Period Pain is Not Normal
Written by Cinestie Olson
“…I had to go to school, so I got up and hopped in the shower. A minute or two later, still in the shower, I started to feel weird and started seeing black spots that were growing in my vision. Shampoo still in my hair, I screamed for my mom. She rushed to me, realizing something was wrong, and caught me as I lost consciousness in the shower. Period pain isn’t normal and it’s not okay.”
- Taylor, she/her, 21
As each period cycle comes around, we may feel bloated, have intense food cravings, or experience the ~infamous~ cramping. These symptoms can cause discomfort and inconvenience, but one thing they should never be is painful! March is Endometriosis Awareness Month. We want to highlight when period symptoms cross the line between discomfort and pain, as well as hear from women and menstruators about their journey with endometriosis.
What is Endometriosis?
During a typical period cycle, the uterine lining sheds and bleeds through the vagina. For menstruators who have endometriosis, that lining is outside the uterus rather than inside! Endometriosis can be found on ovaries, fallopian tubes, bladders, and other nearby organs. The lining will continue to thicken, break down, and bleed during your period, however, it has nowhere to exit. This can cause severe pelvic pain, cysts, inflammation, scar tissue, and adhesions (the kind of scar tissue that can bind your organs together!)
What are the Symptoms?
Though endometriosis varies from person to person, the most common symptom is extensive pain with your period. We’re not talking about the discomfort that normal period cramps may bring - endometriosis pain can show up a few days before your period, carry into your lower back, and be constant throughout your entire cycle.
“I realized my period pain wasn't normal during my second period. My mom and I were in the grocery store, and I went to use the bathroom and passed out from the pain.”
- Anonymous, she/her, 24
Other symptoms of endometriosis can be pain with sex or bowel movements, very heavy bleeding, and bleeding in between periods. If you suspect you may have endometriosis, contact your healthcare provider.
How Does Endometriosis Get Diagnosed?
On average, it can take up to 7 years for women and menstruators to have an official diagnosis of endometriosis (that feel’s long, doesn’t it??)! This is because there are many myths, misconceptions, and unawareness attached to endometriosis. There are many different ways to diagnose endometriosis:
- Pelvic exam. A doctor will look behind the uterus for cysts and scars.
- Ultrasounds. A doctor will do an internal ultrasound, using a wand-shaped scanner to look inside and outside the pelvic area for cysts.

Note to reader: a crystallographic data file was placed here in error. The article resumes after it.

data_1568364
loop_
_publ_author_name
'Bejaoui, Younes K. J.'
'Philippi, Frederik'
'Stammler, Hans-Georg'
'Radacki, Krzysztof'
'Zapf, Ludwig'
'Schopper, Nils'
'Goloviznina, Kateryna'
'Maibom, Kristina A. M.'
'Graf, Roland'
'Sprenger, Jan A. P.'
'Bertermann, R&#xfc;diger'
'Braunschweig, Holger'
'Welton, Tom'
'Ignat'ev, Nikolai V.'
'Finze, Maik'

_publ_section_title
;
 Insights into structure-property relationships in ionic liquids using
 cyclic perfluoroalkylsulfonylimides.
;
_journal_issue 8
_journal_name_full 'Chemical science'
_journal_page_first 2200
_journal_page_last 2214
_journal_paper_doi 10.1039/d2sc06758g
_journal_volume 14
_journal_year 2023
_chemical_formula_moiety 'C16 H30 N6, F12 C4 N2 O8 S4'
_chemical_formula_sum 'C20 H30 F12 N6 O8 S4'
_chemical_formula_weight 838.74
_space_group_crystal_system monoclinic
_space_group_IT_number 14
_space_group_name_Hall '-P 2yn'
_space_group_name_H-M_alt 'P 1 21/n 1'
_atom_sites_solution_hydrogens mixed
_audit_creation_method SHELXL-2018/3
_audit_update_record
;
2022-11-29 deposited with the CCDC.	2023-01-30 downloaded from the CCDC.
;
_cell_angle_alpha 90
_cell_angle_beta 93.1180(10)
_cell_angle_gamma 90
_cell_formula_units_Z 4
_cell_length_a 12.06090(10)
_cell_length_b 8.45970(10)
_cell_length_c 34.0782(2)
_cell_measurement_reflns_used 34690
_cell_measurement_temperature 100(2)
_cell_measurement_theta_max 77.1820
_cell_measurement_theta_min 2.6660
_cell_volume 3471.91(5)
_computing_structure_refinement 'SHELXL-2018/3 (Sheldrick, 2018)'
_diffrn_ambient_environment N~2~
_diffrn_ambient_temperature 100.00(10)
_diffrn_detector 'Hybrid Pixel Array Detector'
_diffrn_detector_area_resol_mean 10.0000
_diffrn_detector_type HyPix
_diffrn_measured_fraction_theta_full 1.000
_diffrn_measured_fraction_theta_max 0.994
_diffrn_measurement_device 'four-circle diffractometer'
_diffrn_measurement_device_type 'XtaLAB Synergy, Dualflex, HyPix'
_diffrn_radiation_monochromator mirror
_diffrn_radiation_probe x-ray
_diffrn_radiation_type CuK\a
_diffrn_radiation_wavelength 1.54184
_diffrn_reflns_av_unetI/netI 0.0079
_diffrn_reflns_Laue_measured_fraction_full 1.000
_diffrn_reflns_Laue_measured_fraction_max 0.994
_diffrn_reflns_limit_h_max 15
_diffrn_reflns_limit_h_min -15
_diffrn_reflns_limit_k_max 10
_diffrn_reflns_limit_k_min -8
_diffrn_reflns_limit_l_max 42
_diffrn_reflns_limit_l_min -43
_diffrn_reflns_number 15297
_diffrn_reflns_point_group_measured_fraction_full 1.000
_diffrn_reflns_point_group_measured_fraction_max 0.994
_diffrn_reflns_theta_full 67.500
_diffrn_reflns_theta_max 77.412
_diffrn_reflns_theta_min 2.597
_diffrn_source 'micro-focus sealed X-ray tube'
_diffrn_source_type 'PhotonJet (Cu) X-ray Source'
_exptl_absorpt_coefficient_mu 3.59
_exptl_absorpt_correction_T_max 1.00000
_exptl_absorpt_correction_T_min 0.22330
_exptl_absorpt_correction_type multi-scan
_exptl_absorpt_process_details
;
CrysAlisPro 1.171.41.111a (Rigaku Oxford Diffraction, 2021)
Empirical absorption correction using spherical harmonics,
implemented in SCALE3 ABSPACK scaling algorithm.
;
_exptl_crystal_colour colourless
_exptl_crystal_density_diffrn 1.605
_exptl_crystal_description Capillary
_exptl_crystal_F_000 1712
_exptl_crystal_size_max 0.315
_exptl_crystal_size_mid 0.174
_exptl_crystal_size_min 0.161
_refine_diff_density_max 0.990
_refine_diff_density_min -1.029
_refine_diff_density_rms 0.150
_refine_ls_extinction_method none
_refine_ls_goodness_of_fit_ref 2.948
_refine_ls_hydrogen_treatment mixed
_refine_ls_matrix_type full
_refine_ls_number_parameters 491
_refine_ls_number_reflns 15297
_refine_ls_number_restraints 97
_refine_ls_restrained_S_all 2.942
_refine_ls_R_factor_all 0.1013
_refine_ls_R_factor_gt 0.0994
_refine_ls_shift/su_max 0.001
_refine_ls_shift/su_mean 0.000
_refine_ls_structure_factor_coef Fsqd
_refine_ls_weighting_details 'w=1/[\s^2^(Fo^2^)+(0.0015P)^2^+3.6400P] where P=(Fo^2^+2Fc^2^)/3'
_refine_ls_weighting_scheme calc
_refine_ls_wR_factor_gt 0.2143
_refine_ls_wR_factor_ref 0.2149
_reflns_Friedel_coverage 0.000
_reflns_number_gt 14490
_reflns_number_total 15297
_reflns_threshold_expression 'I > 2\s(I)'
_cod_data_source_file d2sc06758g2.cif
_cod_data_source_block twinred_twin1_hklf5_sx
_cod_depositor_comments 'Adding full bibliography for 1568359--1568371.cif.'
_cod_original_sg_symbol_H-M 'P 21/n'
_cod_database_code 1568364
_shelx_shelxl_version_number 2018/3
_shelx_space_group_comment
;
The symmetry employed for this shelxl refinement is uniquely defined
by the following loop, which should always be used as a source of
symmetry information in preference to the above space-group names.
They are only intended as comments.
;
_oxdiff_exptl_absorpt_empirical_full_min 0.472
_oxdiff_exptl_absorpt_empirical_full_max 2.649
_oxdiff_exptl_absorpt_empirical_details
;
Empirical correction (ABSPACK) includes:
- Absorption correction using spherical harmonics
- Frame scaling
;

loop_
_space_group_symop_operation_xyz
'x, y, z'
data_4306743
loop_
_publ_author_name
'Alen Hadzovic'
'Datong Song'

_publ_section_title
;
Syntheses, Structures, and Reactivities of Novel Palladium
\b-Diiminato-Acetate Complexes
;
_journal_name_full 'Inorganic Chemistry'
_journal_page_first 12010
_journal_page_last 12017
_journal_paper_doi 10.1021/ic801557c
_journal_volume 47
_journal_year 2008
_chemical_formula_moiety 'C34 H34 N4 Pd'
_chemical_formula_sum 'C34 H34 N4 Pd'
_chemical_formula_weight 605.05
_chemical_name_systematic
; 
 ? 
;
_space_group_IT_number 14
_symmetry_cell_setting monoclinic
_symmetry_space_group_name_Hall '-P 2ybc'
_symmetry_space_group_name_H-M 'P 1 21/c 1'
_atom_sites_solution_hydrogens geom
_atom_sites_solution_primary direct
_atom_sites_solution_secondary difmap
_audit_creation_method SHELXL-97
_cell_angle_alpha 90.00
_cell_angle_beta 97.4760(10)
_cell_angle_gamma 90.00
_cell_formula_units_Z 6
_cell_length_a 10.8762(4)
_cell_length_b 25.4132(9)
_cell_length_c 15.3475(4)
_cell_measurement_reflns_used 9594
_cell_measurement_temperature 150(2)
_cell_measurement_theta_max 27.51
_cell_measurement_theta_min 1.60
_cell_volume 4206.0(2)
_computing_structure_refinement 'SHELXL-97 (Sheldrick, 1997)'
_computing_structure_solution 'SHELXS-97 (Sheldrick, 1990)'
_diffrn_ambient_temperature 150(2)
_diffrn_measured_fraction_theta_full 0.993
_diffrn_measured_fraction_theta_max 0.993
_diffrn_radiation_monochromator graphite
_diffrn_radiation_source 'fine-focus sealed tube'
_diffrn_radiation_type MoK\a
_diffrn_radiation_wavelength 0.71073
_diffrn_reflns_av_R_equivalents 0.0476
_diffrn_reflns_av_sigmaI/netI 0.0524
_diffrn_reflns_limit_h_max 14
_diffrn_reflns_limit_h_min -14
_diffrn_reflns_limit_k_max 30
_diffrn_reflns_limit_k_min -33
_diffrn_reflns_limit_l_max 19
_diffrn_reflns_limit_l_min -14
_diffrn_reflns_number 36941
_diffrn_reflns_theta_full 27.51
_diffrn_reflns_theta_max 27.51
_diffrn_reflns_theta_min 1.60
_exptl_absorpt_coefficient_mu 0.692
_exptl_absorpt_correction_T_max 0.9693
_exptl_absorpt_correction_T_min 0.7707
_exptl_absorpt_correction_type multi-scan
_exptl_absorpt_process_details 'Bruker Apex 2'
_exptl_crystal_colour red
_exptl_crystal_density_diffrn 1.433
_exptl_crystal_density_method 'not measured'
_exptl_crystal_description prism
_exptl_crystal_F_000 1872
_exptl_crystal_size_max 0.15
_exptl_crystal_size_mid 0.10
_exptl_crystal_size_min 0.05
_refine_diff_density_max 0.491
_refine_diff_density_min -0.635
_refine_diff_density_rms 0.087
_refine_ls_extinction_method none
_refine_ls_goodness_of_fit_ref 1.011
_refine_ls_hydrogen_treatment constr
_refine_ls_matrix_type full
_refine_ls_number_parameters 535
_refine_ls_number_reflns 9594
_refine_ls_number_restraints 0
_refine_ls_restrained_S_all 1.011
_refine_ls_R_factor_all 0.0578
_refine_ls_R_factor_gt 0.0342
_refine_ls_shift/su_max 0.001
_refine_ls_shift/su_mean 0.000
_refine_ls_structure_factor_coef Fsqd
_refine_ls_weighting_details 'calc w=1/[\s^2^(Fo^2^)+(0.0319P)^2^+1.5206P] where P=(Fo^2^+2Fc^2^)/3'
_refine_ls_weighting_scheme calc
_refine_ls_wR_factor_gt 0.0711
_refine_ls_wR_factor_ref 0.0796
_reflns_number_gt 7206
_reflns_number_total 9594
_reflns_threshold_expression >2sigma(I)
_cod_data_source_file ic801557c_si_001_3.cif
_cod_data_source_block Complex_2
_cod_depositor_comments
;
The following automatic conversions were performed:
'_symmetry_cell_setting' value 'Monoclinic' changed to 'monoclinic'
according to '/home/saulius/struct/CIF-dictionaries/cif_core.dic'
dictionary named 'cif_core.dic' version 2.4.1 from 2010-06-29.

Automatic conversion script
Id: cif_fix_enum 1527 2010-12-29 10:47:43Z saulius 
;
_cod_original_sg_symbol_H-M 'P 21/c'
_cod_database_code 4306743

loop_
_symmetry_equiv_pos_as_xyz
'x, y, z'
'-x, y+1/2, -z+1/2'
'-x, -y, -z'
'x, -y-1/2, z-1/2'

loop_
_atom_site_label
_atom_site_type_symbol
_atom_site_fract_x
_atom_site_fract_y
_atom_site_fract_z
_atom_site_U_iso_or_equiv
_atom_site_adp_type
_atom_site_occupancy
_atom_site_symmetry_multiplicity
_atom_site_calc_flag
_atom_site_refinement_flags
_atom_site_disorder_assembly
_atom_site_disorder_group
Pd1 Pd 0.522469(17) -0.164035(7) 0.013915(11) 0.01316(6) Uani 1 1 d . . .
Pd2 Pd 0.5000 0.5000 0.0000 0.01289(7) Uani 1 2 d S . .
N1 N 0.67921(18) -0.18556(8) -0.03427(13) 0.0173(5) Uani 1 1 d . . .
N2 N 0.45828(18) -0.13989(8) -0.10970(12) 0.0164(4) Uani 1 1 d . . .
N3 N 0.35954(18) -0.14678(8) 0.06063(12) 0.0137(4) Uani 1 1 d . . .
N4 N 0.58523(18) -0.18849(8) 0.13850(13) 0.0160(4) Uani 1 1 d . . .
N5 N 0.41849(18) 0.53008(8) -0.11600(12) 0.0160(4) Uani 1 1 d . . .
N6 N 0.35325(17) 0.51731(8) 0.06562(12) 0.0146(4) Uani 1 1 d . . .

- Medicine: If a doctor cannot find any signs of endometriosis, they may prescribe birth control to lessen pain.
- Laparoscopy. A surgery where a doctor will look in the pelvic area to find endometriosis tissue. This surgery can guarantee an official diagnosis of endometriosis!
Though there are ways to diagnose endometriosis, many menstruators have found to have a strenuous journey with diagnosis! Unfortunately, it’s pretty common to not be listened to regarding endometriosis and other gynecological disorders.
“Through a family friend, we booked an appointment with a local gynecologist who is ‘known’ for treating endometriosis. He pretty much immediately threw me on the pill and would just switch it to a different brand or dosage at every appointment when the previous one was doing nothing for my pain. Finally, at the age of 16 (over a year of trying different pills), my mom asked about an exploratory laparoscopy since endometriosis isn’t detectable on any test or scan. He was very against it because I had no family history and he said a girl my age wouldn’t have endometriosis. Instead, he suggested I was exaggerating and tried to say it was my anxiety. I had to beg for the surgery because it was my last option and my only hope at relief…
About six months later my mom booked me an appointment with another local gynecologist who spent his career specializing in fertility. He was the first doctor who truly listened to me and fought hard to stop my pain… He found dozens of spots of endometriosis around my pelvis and used a laser to burn them off. My endometriosis didn’t grow this much in just six months. My first doctor just didn’t believe I could have it, so he didn’t look hard enough. This time, I woke up from surgery with a weight lifted off my shoulders. I finally had a diagnosis.”
- Taylor, she/her, 21
P.S. If your doctor doesn’t believe your pain… get a new doctor.
There is unfortunately no cure for endometriosis at the moment - but there are ways to relieve the pain!
- Pain medication. Anti-inflammatory medicine like ibuprofen can temporarily relieve endometriosis pain.
- Hormonal birth control. Birth control pills, rings, and patches may help control hormones responsible for building endometriosis each month.
- Surgery. If other options don’t ease endometriosis pain, a doctor may surgically remove endometriosis tissue! There are other surgical options, like a hysterectomy (removal of the uterus), or a removal of the ovaries.
Our information is just based on research and stories of friends that have endometriosis. If you have any concerns, please consult with your doctor!
Office on Women’s Health